No Child Left Inside!
A Message From the Principal:
Our rural environment offers many outdoor opportunities for our students. They are encouraged to play and work outside whenever possible. We teach that “there is no such thing as bad weather; just improper clothing”. The children need complete raingear, including waterproof mud pants, high rubber boots and hats, so that they may enjoy our more than occasional rainy days outside!
In her book, Nurturing Spirituality, Aline Wolff points out the vital importance of children being in close contact with the natural environment. (You are welcome to borrow this book from our parent library, or to purchase it.) Children have a hard time appreciating and caring for the earth if they don’t know it! We watch for every opportunity to offer the natural world to our children, through:
- free play in a natural playground of trees, hay and a creek;
- interaction with farm animals;
- nature walks;
- visits to camp (elementary) from one day up to one week;
- visits to parks, forests, the beach, sometimes spontaneous, in our school bus;
- hikes, on foot or bike;
- ecology studies, such as Burns Bog;
- study of David Suzuki’s works on ecology;
- ecology-related service projects.
Botany and zoology are studied in detail by all students, from the youngest to the oldest, from learning names and parts of creatures or plants observed, to understanding their relationships in the ecosystem and their needs for survival. David Suzuki is a model for the detailed information discussed by the elementary children, who write letters and participate actively in attempts to nurture the earth and its creatures. Elementary students do frequent reports relating to the environment, including making videos and 3-D props for their reports.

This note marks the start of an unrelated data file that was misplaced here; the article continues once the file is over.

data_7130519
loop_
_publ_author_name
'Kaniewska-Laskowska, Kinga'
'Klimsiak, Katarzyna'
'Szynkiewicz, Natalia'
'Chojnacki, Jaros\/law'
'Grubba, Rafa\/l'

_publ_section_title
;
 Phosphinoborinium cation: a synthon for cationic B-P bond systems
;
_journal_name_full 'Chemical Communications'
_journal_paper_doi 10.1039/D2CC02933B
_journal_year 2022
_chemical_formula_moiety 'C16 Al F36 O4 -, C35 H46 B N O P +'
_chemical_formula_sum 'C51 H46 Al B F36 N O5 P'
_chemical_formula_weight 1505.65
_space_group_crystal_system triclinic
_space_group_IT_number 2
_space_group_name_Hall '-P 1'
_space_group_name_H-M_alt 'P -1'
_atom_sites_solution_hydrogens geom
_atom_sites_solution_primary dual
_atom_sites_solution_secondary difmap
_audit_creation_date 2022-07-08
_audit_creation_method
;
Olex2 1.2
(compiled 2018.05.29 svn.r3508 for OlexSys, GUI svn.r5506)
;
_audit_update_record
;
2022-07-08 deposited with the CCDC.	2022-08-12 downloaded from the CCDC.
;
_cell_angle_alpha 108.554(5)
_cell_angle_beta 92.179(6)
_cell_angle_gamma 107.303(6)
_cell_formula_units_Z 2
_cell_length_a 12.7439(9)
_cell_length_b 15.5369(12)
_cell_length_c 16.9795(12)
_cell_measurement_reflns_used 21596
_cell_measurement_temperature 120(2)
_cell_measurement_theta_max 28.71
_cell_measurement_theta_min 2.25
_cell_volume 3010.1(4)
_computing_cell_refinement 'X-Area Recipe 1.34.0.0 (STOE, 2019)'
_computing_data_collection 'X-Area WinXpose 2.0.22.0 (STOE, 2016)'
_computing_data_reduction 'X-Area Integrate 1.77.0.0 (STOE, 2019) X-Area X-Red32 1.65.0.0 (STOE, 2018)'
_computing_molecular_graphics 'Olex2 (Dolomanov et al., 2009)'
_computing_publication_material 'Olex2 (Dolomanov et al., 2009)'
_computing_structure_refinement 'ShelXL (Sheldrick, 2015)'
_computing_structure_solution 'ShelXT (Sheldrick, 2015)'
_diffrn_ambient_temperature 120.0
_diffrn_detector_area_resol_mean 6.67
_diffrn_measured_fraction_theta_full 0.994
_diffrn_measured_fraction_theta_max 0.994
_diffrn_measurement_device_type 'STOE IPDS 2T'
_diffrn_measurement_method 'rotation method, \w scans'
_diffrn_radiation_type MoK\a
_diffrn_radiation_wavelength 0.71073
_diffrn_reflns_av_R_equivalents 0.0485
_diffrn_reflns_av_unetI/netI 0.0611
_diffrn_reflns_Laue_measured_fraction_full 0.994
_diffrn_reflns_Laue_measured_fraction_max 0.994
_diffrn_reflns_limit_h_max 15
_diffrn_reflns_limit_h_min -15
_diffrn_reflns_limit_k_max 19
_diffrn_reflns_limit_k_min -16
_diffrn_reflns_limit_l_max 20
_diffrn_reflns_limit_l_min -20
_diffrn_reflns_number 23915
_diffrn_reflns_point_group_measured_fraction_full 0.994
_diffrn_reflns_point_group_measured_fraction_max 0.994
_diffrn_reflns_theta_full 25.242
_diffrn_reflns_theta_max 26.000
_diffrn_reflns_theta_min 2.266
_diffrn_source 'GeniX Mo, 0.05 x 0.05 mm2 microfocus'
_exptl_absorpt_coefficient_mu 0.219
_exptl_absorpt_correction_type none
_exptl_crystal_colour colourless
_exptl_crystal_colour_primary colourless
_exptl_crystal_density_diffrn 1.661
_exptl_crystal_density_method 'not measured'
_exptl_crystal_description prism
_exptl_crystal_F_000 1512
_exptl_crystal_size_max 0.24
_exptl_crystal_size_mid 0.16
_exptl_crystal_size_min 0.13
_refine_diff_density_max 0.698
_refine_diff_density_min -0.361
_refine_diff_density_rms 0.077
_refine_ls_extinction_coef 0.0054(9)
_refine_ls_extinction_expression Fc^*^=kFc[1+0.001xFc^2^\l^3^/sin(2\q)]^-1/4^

We know our earth is in rough shape – that without our extreme care, pollution, global warming, garbage overload, the imbalance of obesity and hunger, weather extremes and so on, will continue to destroy our natural life space and the dignity of humanity. In 1970, Senator Nelson Gaylord started Earth Day in the United States to help awaken people to the need for individual commitment. It has since spread to the point where now, every April 22, people in every country in the world celebrate the earth and recommit themselves to doing their part to eliminate the challenges.
We know that the real solutions will come, not from politicians or agreements such as the Kyoto Accord, but from grass roots movements, of which there are now thousands – including Roots and Wings. Part of our stated mission is to help our students realize their responsibility as stewards of the earth. Students regularly pledge to this purpose and work not only on Earth Day, but all year to this purpose. We know that if children are to care for the earth, they must love the earth. And you can’t love something you don’t experience. So an important part of our mandate is to provide as much opportunity as possible for our children to connect with and appreciate their natural environment. While the children are already experiencing plenty of “earth connection” we are so looking forward to moving to the back parcel of our land, to be able to fence and thus safeguard a large natural playground for their investigation. Richard Louv, in his book Last Child in the Woods: Saving Our Children from Nature Deficit Disorder, says: